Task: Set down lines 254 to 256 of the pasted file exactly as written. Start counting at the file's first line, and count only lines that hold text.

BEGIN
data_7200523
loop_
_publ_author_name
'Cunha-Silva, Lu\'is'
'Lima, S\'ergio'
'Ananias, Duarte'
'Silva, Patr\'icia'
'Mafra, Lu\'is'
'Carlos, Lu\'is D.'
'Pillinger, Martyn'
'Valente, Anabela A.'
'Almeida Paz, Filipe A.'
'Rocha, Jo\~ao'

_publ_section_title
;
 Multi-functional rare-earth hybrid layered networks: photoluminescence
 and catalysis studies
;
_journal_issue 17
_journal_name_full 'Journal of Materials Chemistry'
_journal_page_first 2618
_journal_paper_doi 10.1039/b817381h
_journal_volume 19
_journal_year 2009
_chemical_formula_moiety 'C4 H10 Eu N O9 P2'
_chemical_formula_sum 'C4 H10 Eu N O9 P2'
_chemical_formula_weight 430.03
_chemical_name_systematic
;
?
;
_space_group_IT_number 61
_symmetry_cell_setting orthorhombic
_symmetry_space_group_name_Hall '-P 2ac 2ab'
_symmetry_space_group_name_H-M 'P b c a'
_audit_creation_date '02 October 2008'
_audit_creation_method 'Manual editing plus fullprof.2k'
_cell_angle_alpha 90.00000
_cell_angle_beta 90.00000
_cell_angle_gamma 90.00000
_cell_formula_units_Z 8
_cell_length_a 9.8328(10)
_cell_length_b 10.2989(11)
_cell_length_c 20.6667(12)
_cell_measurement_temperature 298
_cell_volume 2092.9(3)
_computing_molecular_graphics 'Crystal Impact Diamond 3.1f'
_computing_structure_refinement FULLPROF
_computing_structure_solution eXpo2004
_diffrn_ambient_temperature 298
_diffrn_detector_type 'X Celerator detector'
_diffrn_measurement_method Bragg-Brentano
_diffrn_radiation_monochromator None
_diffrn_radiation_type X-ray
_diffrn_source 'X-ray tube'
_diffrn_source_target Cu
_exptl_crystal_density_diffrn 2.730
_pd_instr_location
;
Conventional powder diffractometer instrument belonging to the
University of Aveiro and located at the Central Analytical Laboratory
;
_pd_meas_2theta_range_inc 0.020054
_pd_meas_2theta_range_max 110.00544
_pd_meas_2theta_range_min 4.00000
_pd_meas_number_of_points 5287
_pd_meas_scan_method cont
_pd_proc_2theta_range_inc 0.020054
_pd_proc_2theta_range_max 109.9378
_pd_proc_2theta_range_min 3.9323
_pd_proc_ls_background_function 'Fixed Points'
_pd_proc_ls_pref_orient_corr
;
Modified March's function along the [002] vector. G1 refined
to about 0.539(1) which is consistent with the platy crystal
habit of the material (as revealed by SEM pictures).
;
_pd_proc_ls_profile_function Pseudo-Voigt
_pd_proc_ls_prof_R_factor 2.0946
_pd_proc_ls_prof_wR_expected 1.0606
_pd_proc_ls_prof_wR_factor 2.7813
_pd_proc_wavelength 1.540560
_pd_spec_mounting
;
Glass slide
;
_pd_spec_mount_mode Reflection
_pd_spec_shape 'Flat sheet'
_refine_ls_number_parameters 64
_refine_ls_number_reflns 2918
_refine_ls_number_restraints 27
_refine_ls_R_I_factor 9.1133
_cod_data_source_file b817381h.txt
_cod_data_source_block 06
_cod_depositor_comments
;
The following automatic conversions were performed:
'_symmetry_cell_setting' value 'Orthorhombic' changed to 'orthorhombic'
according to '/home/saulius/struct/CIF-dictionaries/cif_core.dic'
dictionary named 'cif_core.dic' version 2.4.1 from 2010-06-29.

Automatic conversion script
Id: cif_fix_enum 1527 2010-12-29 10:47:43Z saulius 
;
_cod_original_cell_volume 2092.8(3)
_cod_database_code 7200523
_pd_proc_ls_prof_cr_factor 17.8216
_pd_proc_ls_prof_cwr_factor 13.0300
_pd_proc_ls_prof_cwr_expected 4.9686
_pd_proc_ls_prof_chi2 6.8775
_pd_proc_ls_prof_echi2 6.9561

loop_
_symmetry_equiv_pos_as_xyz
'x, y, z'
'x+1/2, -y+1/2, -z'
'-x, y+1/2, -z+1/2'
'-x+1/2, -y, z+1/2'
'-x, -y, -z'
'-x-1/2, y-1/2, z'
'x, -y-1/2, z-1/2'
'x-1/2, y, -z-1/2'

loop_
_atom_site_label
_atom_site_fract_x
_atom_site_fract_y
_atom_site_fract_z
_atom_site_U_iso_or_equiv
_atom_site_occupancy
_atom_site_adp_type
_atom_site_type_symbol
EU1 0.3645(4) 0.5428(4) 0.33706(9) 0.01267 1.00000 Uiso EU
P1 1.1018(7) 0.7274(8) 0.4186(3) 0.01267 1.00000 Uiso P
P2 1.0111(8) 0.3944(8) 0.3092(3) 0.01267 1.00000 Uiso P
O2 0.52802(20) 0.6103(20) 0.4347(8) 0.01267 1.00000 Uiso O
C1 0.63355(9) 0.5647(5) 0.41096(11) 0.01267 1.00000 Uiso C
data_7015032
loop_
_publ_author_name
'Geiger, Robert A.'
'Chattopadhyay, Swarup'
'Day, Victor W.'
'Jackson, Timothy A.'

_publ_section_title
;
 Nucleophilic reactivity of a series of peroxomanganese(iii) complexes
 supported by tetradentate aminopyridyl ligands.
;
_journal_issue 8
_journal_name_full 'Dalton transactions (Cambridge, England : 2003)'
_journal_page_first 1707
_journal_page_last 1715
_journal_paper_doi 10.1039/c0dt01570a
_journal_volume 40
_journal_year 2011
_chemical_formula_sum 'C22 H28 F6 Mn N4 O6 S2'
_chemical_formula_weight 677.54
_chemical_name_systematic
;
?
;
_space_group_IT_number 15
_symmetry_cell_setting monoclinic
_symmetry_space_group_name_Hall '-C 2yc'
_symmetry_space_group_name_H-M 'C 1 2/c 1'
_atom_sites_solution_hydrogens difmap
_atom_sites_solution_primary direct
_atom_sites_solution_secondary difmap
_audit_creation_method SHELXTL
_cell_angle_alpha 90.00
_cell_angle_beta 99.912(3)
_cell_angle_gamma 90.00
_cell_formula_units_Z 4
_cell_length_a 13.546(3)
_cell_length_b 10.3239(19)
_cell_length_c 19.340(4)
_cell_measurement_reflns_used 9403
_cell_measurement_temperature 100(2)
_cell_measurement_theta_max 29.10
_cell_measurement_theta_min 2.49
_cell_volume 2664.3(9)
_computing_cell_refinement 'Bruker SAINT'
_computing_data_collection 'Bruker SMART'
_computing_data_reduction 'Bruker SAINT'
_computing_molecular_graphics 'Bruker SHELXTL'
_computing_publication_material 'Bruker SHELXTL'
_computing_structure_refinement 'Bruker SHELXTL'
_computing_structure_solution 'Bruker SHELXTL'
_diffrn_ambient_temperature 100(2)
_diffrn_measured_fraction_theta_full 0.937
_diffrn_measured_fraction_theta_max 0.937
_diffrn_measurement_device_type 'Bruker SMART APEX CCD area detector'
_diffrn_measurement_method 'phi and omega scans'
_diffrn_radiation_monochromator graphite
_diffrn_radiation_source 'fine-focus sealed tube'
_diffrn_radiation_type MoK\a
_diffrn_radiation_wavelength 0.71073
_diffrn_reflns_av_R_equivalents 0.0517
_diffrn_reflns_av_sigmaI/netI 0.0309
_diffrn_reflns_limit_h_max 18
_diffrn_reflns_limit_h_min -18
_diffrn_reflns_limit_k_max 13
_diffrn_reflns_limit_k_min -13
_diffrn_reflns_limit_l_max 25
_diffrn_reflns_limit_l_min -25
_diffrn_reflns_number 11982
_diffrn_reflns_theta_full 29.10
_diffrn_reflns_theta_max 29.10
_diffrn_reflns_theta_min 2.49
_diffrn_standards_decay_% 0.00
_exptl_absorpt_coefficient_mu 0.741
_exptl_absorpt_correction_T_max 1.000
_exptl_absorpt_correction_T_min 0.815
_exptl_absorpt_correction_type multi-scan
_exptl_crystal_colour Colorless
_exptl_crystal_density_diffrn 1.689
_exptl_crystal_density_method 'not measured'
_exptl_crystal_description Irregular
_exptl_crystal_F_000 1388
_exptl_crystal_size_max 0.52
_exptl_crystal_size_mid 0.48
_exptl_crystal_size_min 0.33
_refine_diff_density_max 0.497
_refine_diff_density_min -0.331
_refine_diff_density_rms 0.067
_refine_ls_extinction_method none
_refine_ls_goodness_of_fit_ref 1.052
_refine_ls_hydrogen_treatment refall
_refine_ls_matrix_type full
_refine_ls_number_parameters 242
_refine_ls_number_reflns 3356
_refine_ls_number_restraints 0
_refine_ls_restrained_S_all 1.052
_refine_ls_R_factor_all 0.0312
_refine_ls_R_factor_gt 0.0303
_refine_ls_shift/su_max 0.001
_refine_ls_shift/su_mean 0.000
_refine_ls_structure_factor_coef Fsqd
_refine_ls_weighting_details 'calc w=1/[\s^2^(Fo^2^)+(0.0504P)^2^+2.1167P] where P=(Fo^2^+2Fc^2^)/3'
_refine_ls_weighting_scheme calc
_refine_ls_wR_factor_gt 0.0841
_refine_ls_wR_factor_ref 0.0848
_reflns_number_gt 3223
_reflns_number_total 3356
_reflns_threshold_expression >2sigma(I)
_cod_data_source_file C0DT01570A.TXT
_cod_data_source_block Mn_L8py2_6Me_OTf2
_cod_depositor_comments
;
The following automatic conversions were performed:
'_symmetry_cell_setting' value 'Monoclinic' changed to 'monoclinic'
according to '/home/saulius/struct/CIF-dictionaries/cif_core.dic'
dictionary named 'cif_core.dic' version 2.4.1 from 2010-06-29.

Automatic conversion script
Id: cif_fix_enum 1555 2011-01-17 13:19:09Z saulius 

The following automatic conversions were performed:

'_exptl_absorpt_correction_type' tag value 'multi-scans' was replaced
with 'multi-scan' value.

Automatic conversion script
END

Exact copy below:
The following automatic conversions were performed:

'_exptl_absorpt_correction_type' tag value 'multi-scans' was replaced
with 'multi-scan' value.